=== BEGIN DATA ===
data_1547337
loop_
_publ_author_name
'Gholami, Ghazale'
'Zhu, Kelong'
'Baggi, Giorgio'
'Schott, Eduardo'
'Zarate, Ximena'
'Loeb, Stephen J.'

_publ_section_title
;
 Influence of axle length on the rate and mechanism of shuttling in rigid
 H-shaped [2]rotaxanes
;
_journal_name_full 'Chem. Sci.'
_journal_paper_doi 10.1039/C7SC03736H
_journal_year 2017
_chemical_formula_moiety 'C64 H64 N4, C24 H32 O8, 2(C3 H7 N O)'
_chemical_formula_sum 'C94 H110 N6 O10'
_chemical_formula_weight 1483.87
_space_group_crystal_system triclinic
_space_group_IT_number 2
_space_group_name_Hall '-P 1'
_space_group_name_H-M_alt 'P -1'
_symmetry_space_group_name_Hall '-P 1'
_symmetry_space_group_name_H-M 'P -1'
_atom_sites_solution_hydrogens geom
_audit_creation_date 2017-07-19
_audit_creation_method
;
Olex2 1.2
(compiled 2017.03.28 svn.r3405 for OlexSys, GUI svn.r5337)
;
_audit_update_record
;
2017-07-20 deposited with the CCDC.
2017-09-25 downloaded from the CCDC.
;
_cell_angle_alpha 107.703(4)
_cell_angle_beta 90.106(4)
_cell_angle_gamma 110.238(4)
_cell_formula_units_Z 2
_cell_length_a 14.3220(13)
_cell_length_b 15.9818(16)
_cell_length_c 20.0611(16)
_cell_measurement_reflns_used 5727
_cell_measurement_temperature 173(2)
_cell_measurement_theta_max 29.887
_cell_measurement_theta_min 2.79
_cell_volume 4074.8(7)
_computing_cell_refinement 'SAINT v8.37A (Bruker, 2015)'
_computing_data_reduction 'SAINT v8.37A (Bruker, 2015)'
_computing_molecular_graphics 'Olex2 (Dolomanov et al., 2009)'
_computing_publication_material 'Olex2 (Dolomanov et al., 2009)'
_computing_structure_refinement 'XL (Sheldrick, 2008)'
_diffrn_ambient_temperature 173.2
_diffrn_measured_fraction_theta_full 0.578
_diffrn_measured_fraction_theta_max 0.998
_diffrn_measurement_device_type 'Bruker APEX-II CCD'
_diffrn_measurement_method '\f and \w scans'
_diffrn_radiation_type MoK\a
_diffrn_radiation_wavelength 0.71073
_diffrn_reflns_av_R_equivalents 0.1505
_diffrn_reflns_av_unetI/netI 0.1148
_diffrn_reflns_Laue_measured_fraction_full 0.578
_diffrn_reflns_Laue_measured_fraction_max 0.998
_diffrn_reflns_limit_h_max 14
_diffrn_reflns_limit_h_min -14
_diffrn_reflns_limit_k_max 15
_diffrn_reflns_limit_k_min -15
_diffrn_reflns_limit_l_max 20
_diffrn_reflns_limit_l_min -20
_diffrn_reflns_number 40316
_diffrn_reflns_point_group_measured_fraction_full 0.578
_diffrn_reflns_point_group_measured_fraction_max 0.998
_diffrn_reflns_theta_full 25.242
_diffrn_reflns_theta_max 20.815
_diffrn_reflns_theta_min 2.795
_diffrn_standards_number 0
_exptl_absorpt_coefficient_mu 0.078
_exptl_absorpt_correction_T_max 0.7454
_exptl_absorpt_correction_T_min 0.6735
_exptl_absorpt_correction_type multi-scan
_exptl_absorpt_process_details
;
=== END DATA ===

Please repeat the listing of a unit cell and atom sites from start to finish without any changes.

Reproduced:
data_1547337
loop_
_publ_author_name
'Gholami, Ghazale'
'Zhu, Kelong'
'Baggi, Giorgio'
'Schott, Eduardo'
'Zarate, Ximena'
'Loeb, Stephen J.'

_publ_section_title
;
 Influence of axle length on the rate and mechanism of shuttling in rigid
 H-shaped [2]rotaxanes
;
_journal_name_full 'Chem. Sci.'
_journal_paper_doi 10.1039/C7SC03736H
_journal_year 2017
_chemical_formula_moiety 'C64 H64 N4, C24 H32 O8, 2(C3 H7 N O)'
_chemical_formula_sum 'C94 H110 N6 O10'
_chemical_formula_weight 1483.87
_space_group_crystal_system triclinic
_space_group_IT_number 2
_space_group_name_Hall '-P 1'
_space_group_name_H-M_alt 'P -1'
_symmetry_space_group_name_Hall '-P 1'
_symmetry_space_group_name_H-M 'P -1'
_atom_sites_solution_hydrogens geom
_audit_creation_date 2017-07-19
_audit_creation_method
;
Olex2 1.2
(compiled 2017.03.28 svn.r3405 for OlexSys, GUI svn.r5337)
;
_audit_update_record
;
2017-07-20 deposited with the CCDC.
2017-09-25 downloaded from the CCDC.
;
_cell_angle_alpha 107.703(4)
_cell_angle_beta 90.106(4)
_cell_angle_gamma 110.238(4)
_cell_formula_units_Z 2
_cell_length_a 14.3220(13)
_cell_length_b 15.9818(16)
_cell_length_c 20.0611(16)
_cell_measurement_reflns_used 5727
_cell_measurement_temperature 173(2)
_cell_measurement_theta_max 29.887
_cell_measurement_theta_min 2.79
_cell_volume 4074.8(7)
_computing_cell_refinement 'SAINT v8.37A (Bruker, 2015)'
_computing_data_reduction 'SAINT v8.37A (Bruker, 2015)'
_computing_molecular_graphics 'Olex2 (Dolomanov et al., 2009)'
_computing_publication_material 'Olex2 (Dolomanov et al., 2009)'
_computing_structure_refinement 'XL (Sheldrick, 2008)'
_diffrn_ambient_temperature 173.2
_diffrn_measured_fraction_theta_full 0.578
_diffrn_measured_fraction_theta_max 0.998
_diffrn_measurement_device_type 'Bruker APEX-II CCD'
_diffrn_measurement_method '\f and \w scans'
_diffrn_radiation_type MoK\a
_diffrn_radiation_wavelength 0.71073
_diffrn_reflns_av_R_equivalents 0.1505
_diffrn_reflns_av_unetI/netI 0.1148
_diffrn_reflns_Laue_measured_fraction_full 0.578
_diffrn_reflns_Laue_measured_fraction_max 0.998
_diffrn_reflns_limit_h_max 14
_diffrn_reflns_limit_h_min -14
_diffrn_reflns_limit_k_max 15
_diffrn_reflns_limit_k_min -15
_diffrn_reflns_limit_l_max 20
_diffrn_reflns_limit_l_min -20
_diffrn_reflns_number 40316
_diffrn_reflns_point_group_measured_fraction_full 0.578
_diffrn_reflns_point_group_measured_fraction_max 0.998
_diffrn_reflns_theta_full 25.242
_diffrn_reflns_theta_max 20.815
_diffrn_reflns_theta_min 2.795
_diffrn_standards_number 0
_exptl_absorpt_coefficient_mu 0.078
_exptl_absorpt_correction_T_max 0.7454
_exptl_absorpt_correction_T_min 0.6735
_exptl_absorpt_correction_type multi-scan
_exptl_absorpt_process_details
;